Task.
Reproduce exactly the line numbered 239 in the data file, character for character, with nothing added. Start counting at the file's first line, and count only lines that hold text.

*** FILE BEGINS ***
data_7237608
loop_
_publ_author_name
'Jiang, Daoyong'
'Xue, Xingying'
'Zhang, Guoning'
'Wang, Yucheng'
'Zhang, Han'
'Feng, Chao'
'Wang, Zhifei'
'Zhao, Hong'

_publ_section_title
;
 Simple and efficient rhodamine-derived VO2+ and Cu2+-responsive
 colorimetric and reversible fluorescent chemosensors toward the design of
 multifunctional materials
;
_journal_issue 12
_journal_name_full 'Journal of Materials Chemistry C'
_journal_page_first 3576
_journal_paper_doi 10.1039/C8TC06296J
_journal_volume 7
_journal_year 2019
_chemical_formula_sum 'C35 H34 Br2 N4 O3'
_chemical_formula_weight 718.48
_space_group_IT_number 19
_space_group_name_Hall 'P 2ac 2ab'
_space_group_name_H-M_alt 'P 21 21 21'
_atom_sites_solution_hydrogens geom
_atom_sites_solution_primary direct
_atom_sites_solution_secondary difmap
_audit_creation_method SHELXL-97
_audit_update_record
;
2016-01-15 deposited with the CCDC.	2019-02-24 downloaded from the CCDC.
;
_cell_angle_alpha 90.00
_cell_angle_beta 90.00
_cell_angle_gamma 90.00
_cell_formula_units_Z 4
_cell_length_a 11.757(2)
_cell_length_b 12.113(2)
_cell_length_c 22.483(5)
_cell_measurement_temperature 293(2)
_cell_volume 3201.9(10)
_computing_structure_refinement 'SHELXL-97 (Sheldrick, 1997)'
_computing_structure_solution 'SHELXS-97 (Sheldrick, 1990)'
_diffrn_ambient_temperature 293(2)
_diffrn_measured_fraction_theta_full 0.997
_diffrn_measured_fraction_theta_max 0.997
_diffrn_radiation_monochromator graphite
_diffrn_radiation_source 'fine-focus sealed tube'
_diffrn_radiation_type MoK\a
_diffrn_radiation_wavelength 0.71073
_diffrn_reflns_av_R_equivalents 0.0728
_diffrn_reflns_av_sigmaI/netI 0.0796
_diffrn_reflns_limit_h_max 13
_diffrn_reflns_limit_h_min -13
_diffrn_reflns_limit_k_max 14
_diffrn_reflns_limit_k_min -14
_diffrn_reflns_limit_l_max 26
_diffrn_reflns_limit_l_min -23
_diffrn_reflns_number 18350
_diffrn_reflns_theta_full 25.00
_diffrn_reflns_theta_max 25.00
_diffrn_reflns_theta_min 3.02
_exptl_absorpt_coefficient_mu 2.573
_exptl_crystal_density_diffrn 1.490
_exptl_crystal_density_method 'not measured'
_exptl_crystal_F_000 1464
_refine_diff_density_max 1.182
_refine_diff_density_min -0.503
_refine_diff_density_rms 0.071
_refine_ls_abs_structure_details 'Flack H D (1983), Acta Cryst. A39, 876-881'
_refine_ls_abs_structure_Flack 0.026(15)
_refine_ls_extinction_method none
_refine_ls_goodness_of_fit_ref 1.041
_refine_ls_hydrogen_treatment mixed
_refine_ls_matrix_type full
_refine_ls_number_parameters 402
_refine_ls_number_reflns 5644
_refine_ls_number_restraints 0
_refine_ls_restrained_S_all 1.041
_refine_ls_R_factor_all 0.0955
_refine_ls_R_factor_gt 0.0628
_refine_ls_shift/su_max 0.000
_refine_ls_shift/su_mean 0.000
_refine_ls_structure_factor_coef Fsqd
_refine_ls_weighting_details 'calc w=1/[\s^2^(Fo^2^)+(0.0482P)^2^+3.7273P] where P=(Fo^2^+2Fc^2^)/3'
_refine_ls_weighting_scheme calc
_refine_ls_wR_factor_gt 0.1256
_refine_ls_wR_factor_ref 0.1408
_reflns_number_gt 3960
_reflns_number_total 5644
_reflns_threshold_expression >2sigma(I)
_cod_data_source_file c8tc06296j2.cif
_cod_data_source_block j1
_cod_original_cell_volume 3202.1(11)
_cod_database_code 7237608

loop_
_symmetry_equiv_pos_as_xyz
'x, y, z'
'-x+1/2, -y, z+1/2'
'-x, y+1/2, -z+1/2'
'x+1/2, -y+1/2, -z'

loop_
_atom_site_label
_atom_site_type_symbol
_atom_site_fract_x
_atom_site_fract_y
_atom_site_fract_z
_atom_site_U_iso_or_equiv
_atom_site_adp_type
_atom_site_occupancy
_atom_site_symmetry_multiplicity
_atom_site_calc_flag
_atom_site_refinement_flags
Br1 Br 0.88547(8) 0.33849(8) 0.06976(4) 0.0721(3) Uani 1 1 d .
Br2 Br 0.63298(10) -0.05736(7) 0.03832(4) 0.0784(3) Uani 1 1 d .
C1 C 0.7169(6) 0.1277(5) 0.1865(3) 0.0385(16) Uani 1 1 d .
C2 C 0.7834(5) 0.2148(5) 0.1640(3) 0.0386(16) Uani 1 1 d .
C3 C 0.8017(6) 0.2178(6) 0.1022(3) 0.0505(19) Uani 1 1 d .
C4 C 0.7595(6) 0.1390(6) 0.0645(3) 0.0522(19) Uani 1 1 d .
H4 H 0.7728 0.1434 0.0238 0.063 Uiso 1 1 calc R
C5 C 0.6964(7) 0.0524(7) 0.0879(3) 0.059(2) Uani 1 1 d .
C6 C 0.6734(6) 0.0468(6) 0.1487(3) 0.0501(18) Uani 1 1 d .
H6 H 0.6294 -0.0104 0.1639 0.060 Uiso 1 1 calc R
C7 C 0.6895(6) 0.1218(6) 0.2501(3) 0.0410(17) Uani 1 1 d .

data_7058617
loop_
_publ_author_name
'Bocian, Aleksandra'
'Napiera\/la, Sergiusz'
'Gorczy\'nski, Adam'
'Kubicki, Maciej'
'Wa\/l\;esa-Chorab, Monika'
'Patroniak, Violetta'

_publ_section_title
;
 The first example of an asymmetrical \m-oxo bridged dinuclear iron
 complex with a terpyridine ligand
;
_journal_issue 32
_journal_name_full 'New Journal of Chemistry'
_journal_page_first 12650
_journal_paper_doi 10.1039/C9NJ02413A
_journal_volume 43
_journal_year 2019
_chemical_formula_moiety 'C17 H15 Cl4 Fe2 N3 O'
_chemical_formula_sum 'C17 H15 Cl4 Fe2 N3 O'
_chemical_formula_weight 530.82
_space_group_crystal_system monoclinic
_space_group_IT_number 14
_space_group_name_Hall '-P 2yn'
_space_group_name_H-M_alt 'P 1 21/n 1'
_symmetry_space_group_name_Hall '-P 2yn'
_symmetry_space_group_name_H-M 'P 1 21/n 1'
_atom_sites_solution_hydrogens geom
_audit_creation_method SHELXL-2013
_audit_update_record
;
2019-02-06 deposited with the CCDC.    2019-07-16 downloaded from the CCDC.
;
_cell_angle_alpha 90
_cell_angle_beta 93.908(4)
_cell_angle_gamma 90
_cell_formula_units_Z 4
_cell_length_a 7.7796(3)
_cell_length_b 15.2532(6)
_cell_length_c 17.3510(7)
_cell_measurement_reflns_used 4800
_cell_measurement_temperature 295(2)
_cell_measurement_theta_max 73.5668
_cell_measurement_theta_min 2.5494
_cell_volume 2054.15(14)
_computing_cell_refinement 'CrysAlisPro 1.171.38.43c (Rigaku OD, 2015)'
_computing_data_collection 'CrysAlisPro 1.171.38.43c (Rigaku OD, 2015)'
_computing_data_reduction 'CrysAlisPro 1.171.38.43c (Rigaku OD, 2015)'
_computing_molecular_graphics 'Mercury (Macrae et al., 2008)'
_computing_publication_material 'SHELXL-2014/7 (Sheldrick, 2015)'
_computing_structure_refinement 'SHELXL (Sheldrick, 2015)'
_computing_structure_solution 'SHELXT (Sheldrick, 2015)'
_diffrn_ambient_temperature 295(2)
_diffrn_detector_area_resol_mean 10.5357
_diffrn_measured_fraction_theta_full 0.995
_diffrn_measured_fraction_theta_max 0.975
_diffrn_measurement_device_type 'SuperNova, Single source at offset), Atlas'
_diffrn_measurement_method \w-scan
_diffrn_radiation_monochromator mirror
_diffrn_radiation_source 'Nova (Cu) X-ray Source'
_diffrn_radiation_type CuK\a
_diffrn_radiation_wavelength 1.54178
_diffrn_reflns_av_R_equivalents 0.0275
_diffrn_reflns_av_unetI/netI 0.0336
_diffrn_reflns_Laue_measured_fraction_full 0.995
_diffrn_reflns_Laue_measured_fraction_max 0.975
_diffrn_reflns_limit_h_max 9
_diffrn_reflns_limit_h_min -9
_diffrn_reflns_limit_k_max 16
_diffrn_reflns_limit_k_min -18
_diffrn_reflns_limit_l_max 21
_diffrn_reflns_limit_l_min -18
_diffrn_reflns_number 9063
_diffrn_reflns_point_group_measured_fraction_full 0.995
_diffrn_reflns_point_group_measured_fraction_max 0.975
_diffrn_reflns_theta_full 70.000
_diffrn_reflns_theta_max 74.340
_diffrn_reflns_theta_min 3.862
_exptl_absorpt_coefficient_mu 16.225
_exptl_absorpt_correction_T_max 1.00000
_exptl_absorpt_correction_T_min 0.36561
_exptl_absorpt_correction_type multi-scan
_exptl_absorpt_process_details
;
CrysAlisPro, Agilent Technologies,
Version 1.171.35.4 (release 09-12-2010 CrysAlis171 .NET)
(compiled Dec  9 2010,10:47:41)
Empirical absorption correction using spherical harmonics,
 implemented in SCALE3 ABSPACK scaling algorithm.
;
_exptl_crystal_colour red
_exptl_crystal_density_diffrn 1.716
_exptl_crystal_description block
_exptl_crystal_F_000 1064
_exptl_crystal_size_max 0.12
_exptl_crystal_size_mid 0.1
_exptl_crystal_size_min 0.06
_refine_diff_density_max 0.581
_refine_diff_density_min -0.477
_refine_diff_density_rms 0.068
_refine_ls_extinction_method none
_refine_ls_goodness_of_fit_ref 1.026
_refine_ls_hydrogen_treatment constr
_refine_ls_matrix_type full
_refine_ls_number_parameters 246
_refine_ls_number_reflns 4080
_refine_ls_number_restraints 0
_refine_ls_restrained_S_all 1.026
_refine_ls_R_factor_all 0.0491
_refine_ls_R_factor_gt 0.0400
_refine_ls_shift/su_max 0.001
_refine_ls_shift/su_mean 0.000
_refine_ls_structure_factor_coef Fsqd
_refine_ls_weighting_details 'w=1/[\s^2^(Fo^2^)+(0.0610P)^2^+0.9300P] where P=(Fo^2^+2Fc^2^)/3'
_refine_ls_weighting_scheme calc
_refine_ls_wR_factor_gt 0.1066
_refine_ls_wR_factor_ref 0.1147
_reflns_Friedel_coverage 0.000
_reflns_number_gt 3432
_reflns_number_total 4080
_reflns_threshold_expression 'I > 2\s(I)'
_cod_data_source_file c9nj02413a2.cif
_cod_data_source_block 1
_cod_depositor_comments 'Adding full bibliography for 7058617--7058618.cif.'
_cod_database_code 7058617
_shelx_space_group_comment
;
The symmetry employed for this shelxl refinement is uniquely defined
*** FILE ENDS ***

_refine_ls_R_factor_all 0.0491